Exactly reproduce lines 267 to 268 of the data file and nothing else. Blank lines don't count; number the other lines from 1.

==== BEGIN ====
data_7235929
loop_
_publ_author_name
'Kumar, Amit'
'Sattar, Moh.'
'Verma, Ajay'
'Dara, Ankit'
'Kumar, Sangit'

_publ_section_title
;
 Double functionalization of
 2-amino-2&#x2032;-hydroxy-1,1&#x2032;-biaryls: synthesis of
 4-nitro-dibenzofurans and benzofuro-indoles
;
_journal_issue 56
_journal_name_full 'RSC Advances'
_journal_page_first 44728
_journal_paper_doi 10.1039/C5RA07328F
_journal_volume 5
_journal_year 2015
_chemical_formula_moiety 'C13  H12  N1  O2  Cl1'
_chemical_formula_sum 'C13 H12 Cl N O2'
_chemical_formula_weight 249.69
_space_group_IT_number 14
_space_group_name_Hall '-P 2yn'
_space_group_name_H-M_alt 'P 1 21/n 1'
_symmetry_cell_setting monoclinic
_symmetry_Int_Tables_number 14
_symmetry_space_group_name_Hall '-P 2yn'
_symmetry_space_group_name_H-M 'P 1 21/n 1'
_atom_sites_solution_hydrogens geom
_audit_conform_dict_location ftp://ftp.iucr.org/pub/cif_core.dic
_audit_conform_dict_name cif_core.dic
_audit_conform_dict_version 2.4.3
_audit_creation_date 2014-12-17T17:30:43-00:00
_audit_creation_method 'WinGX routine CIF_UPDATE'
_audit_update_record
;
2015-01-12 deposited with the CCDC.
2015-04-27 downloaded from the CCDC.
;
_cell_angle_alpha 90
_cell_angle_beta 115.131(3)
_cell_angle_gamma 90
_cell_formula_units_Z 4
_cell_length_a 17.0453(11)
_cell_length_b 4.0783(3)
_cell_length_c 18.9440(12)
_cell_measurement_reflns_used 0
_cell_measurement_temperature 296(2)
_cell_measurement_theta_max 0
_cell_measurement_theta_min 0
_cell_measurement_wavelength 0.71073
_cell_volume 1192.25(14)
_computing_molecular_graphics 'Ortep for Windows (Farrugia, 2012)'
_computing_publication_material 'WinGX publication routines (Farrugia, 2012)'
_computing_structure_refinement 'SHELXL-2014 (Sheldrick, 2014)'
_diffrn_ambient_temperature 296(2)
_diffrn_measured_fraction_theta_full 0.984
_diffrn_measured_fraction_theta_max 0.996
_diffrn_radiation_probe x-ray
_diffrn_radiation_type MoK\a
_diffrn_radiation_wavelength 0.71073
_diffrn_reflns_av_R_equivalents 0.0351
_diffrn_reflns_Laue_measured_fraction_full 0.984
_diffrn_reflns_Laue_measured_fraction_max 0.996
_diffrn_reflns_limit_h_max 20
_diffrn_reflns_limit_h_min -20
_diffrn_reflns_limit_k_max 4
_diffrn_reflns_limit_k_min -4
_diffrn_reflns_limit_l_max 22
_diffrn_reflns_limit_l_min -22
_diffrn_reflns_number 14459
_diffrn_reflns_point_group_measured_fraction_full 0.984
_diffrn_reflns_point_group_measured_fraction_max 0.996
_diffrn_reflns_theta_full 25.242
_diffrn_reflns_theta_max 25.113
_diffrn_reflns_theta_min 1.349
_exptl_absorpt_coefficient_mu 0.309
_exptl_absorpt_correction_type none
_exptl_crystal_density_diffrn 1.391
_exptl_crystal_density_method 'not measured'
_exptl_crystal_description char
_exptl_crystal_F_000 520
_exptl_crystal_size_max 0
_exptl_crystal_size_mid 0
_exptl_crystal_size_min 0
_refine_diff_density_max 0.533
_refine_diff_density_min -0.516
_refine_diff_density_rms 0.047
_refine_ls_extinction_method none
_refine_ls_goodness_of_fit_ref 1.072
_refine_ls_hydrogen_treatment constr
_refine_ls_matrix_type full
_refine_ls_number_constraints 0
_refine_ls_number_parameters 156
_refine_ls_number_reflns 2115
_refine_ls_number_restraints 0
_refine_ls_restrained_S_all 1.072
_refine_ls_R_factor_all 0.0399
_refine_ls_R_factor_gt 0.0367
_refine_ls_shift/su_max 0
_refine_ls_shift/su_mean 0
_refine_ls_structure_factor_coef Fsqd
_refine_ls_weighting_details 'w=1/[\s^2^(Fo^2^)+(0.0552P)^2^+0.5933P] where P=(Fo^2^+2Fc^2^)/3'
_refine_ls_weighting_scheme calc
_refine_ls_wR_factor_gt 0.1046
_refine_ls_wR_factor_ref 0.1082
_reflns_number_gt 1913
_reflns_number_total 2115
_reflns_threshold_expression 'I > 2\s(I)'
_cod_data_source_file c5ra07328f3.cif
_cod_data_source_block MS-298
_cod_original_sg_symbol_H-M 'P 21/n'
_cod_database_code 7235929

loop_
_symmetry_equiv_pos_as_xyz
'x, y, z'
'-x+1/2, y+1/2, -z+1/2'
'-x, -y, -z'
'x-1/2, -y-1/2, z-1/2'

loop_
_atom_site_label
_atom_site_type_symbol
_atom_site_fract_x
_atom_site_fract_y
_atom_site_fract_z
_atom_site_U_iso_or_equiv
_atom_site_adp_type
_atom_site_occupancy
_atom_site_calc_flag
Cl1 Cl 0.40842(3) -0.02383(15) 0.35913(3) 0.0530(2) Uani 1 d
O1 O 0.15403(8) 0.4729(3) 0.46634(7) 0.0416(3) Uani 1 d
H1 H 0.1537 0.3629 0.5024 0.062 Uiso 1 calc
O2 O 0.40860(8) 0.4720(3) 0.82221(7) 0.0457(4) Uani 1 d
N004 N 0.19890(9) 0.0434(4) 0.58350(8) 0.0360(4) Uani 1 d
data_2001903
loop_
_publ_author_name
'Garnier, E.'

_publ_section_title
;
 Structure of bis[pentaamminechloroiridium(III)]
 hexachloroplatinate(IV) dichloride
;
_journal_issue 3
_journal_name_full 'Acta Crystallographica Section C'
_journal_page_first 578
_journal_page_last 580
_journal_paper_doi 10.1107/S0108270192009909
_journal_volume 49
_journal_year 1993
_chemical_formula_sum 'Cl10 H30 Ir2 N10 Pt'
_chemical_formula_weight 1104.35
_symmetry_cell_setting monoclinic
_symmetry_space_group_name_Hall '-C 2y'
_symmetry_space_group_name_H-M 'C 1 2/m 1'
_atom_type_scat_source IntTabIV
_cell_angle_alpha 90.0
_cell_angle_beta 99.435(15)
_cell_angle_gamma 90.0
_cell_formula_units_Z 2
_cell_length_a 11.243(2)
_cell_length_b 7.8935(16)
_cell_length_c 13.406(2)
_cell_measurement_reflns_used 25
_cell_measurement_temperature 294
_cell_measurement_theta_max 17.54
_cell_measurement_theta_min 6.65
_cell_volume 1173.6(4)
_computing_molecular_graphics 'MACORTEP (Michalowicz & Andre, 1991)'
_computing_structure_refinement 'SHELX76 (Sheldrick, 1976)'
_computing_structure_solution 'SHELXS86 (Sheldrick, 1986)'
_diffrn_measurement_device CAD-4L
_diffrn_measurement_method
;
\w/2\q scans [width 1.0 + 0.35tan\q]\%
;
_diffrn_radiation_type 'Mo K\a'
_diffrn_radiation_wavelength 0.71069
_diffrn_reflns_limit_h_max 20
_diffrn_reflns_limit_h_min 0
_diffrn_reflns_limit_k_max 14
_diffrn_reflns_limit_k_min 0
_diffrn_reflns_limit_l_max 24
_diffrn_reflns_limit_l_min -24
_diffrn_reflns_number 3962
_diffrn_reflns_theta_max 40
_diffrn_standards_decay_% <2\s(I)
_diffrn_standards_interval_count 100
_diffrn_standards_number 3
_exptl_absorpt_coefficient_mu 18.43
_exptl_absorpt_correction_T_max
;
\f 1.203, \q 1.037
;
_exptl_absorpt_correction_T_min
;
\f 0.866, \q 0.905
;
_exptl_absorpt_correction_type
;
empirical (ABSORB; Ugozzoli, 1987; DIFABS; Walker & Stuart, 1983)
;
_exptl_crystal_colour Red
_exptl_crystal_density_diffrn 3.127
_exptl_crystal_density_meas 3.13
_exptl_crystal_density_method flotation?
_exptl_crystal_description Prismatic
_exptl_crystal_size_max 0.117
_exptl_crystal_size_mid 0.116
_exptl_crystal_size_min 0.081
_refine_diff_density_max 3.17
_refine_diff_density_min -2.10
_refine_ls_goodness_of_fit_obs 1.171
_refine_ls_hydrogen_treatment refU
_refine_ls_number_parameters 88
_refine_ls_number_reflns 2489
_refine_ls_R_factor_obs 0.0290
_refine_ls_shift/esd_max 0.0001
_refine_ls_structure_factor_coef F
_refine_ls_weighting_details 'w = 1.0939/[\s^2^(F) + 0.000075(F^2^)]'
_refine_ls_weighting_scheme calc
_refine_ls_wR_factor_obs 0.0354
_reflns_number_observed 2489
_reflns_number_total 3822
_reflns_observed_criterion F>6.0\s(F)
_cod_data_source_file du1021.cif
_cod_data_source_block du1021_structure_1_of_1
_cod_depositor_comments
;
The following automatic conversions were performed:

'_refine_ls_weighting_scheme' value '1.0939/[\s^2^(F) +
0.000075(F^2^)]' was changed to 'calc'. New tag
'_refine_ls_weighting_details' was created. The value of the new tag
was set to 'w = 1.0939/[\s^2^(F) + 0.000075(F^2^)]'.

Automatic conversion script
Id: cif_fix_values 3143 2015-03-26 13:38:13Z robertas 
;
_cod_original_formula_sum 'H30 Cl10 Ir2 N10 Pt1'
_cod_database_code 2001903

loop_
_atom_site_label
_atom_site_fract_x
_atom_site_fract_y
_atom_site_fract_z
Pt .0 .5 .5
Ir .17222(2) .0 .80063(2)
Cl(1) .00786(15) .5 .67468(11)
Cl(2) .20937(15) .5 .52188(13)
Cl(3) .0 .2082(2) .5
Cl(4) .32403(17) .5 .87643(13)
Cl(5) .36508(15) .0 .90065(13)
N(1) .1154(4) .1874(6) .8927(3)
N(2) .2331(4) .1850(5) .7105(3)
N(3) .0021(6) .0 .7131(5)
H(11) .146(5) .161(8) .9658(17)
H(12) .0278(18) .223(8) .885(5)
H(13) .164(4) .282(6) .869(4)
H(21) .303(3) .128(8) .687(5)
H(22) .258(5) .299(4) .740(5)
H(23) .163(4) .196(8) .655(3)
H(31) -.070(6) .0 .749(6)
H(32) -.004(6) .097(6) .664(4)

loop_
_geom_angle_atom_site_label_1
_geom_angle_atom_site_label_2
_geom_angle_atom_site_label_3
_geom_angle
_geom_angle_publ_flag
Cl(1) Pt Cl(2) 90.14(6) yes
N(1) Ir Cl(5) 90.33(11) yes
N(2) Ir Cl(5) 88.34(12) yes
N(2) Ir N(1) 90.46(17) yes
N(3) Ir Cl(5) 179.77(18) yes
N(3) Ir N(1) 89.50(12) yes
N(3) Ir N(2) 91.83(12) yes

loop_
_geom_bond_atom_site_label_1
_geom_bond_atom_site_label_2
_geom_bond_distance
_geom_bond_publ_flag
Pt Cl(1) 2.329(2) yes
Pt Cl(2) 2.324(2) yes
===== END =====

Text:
_geom_angle_atom_site_label_2
_geom_angle_atom_site_label_3